Open Cut » Environment
This report covers the achievements of two successive ACARP projects, C1629 (1992-1994), and C4011 (1995-1997), entitled 'Postmining Landscape Parameters for Erosion and Water Quality Control' (PLPEWC). In addition, this report will also cover ACARP project C5009 which is an extension of Field Plot monitoring in this project. The project is a result of close consultations with the mining industry over a considerable time prior to the commencement of the project in 1992. The project combined the skills and expertise of researchers from the School of Land and Food & the Centre for Mined Land Rehabilitation of the University of Queensland, the Queensland Department of Natural Resources, the University of Newcastle and the Australian Coal Industry Research Laboratories in Ipswich, with the skills and experience of environmental officers from 15 open cut coal mines in the Bowen Basin. Close collaboration and consultation between the project partners was maintained throughout the project through a steering committee comprised of representatives from each of the contributing mining companies and research staff.
The project addressed a major problem of the open-cut coal mining industry, viz. 'how to achieve economic postmining reconstruction which meets the criteria of acceptable erosion and runoff water quality'. The project was jointly funded by the Australian Coal Association Research Program (ACARP) and the 6 major coal mining companies, BHP Coal Pty Ltd, MIM Holdings Ltd, Pacific Coal Pty Ltd, Curragh Queensland Mining Ltd, Callide Coalfields Pty Ltd, and Capricorn Coal Management Pty Ltd.
Objectives of the project :
The major objectives of the PLPEWC project were:
(i) to develop appropriate methodologies to determine the critical range of degree of slope - length of slope - vegetative cover combinations for acceptable control of erosion and salt generation, as an aid towards the design of stable and sustainable postmining landforms;
(ii) to survey and determine the success of existing rehabilitation/revegetation strategies as an aid towards the validation of the above mentioned design criteria;
(iii) to provide training and technology transfer to allow the integration of research outcomes into the development of efficient environmental management practices on minesites.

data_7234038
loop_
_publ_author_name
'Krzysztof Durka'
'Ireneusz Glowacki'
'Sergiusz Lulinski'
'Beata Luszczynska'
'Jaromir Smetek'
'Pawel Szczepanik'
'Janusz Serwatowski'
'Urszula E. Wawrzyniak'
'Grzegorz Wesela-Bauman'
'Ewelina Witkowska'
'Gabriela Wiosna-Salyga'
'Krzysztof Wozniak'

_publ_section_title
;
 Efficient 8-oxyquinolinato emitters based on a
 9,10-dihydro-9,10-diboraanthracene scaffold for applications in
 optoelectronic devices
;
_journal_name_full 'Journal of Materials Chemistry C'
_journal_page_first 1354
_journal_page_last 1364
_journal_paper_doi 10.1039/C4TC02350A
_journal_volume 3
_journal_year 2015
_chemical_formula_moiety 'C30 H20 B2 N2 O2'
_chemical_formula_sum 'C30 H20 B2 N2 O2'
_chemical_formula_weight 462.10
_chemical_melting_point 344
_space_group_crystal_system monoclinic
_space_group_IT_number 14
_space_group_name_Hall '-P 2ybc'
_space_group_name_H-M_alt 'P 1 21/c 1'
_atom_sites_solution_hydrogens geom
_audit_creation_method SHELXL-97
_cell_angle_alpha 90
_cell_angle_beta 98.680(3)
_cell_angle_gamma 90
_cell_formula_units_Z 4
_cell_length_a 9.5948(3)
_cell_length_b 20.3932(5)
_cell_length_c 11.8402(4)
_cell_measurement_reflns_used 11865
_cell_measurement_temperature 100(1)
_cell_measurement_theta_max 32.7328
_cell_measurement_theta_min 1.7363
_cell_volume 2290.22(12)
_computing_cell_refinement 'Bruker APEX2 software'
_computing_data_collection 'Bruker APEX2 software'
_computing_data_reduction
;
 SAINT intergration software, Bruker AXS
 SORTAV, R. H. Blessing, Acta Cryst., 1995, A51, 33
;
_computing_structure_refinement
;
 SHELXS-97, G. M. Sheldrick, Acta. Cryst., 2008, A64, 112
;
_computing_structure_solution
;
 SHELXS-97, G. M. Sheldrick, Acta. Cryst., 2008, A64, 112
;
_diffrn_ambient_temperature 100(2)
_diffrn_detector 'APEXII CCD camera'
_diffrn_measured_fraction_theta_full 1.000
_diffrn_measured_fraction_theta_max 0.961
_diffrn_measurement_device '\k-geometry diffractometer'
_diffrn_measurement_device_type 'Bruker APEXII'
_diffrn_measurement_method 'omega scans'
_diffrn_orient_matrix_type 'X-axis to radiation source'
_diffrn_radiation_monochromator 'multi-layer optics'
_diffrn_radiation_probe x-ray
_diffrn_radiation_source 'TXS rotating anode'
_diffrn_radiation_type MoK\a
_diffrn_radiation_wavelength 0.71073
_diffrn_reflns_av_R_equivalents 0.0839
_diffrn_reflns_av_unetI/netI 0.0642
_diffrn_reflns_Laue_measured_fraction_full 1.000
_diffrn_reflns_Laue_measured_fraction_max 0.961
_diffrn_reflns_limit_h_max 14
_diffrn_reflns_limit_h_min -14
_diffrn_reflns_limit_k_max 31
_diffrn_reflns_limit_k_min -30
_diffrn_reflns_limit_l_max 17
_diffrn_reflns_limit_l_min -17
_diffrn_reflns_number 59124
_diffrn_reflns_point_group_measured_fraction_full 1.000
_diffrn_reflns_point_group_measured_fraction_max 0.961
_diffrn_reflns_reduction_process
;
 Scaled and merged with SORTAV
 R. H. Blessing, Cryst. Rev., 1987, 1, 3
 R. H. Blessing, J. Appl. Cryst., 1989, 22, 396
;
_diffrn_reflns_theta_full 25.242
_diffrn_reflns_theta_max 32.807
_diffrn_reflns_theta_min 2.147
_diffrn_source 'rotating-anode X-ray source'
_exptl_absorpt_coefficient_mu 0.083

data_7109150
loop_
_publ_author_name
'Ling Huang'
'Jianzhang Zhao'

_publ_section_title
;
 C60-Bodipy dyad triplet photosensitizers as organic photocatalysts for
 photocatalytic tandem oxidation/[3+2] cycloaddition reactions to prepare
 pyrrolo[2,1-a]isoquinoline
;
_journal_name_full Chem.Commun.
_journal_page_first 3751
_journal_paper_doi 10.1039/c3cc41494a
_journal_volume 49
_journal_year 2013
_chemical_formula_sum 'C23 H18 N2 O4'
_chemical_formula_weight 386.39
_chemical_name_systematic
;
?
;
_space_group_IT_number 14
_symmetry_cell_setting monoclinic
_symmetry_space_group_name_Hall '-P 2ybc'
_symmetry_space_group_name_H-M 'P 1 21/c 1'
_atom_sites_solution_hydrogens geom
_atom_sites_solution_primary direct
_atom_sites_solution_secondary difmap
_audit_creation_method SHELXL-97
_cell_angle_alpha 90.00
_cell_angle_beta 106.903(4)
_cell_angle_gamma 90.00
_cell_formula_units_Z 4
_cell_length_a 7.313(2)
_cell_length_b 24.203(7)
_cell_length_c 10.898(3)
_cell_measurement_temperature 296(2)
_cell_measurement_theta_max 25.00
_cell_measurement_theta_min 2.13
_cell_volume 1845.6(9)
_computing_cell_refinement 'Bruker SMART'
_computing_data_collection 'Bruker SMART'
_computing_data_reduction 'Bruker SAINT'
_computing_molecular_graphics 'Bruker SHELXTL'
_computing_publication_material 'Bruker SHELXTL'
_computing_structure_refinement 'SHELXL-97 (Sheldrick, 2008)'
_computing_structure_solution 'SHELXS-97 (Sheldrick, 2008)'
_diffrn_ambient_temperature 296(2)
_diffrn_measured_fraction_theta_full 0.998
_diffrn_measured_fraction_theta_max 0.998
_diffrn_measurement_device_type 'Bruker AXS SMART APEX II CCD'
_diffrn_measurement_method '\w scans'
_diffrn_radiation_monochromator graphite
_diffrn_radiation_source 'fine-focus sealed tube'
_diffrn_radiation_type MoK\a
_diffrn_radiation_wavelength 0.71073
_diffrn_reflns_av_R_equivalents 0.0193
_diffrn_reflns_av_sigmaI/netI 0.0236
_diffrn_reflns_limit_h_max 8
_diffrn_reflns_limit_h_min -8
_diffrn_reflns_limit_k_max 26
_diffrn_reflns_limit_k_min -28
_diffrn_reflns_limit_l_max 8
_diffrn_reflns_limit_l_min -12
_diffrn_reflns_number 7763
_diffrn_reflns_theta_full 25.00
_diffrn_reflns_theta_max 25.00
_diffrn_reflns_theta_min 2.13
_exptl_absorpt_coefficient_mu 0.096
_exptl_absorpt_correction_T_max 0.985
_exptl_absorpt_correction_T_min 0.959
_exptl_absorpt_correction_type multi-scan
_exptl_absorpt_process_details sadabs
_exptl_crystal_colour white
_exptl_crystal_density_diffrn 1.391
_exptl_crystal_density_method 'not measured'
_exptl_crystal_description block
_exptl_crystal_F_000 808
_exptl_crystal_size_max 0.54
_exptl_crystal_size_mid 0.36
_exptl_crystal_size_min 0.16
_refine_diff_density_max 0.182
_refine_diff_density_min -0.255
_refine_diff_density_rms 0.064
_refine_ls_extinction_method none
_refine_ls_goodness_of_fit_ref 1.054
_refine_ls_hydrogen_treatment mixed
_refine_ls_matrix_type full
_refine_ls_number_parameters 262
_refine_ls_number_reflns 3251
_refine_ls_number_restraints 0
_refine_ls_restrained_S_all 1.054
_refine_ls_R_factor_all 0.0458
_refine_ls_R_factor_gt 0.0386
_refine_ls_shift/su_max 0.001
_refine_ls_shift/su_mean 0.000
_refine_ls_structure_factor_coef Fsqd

The first two objectives were pursued through a series of experimental programs at 4 different scales: the laboratory flume, the field rainfall simulation plots, the field erosion plots and the field catchments. An erosion survey of existing rehabilitated sites was initiated during the latter part of the project, while a substantial effort was devoted into the integration of the results into computer models that are useful in the landscape design process at the mine. These models are supplied on a CD rom with the main report.
Overall the project has achieved its major objective of providing the industry with methodologies and design packages that will be useful for the prediction, prevention or minimisation of erosion from postmining landscapes. Optimal landscape design can now be achieved using data derived from field plots, field catchments and field rainfall simulator plots. It can also be achieved using laboratory flume data and data derived from routine soil analysis, but is currently limited to bare, unconsolidated materials only. Similarly, salt generation can be predicted from data derived from the laboratory for bare, unconsolidated materials only.
The major outcomes from this project are:
1. An extensive database of physical and chemical properties for 34 materials from the Bowen Basin covering spoil and topsoil;
2. A user-friendly Windows - based PGM (PERFECT/GRASP/MUSLE) design package to determine the optimal combination of slope, slope length and vegetative cover that will limit erosion to acceptable levels;
3. A Windows-based EAMS (Environmental Assessment Management System) package that predicts future landscapes subjected to erosion under a selected set of climatic conditions;
4. A user friendly Windows-based MINErosion model to predict the potential soil loss from laboratory rainfall simulator-tilting flume derived parameters;
5. A SaltRO model to predict potential salt generation from eroding surfaces; and
6. A simple survey methodology to determine the extend of erosion on rehabilitated minesites.
The database of soil/spoil properties and the models are included as a CD-Rom with the main report.